The antitrust case that Google faces in Europe may have its end in sight. Earlier this year, it was revealed that the European Commission would file antitrust charges against the company five years after the investigation started. Now, Bloomberg has reported that Google has been told to expect large fines.
Google fines large enough to act as deterrent
According to the report,the fine would be “large enough to act as a deterrent” for the US company, and could be based on the AdWords revenue from European users, as well as having to make changes to the way its shopping services are displayed.
The fines are to be levied after Google and the commission tried to settle the investigation three times in the past, while other companies asked the EU to investigate Google for its anticompetitive practices. A settlement is of course still possible between Google and the European Union, but it seems increasingly unlikely.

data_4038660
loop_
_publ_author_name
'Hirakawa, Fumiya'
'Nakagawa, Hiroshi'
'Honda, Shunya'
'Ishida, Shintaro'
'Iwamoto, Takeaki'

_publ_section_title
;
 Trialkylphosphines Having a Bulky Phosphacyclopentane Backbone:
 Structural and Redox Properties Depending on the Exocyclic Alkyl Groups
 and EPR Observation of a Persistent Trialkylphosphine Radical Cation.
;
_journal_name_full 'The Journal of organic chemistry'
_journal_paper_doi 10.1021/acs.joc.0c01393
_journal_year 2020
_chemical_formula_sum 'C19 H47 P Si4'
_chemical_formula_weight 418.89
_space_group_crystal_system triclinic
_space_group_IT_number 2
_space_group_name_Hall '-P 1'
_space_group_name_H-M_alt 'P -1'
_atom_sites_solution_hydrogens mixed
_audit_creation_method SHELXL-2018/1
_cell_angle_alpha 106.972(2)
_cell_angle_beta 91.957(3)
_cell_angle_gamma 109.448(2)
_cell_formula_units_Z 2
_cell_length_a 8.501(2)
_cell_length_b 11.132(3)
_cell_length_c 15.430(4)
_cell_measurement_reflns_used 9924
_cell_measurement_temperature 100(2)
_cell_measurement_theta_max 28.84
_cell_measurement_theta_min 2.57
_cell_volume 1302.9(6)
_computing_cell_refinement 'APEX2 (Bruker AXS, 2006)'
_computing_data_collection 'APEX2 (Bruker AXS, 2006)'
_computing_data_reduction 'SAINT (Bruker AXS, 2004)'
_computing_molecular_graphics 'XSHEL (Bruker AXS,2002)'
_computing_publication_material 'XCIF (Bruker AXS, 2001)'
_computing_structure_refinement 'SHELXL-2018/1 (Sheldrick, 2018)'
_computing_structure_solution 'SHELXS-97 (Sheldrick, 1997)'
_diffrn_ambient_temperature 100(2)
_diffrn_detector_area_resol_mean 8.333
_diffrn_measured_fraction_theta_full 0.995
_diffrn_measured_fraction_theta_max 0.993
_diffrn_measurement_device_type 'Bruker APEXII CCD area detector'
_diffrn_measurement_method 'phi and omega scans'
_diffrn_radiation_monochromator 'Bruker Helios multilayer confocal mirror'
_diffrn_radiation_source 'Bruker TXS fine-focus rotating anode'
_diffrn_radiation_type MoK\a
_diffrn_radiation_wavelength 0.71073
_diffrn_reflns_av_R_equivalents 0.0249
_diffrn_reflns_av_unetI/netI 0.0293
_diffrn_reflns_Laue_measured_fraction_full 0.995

The European Commission “intends to set the fine at a level which will be sufficient to ensure deterrence,” the EU regulator said in the document. The regulator “considers that, based on the facts described in this statement of objections, Google committed the infringement intentionally or, at the very least, negligently.”
Some of the claims against the search giant are that it has scrapped content from its competitors for use on its services, displaying its own services more prominently, and abusing its power like a monopoly. And earlier this month, Google even admitted that it hasn’t been clear in its efforts to European users and that it would work to repair its reputation.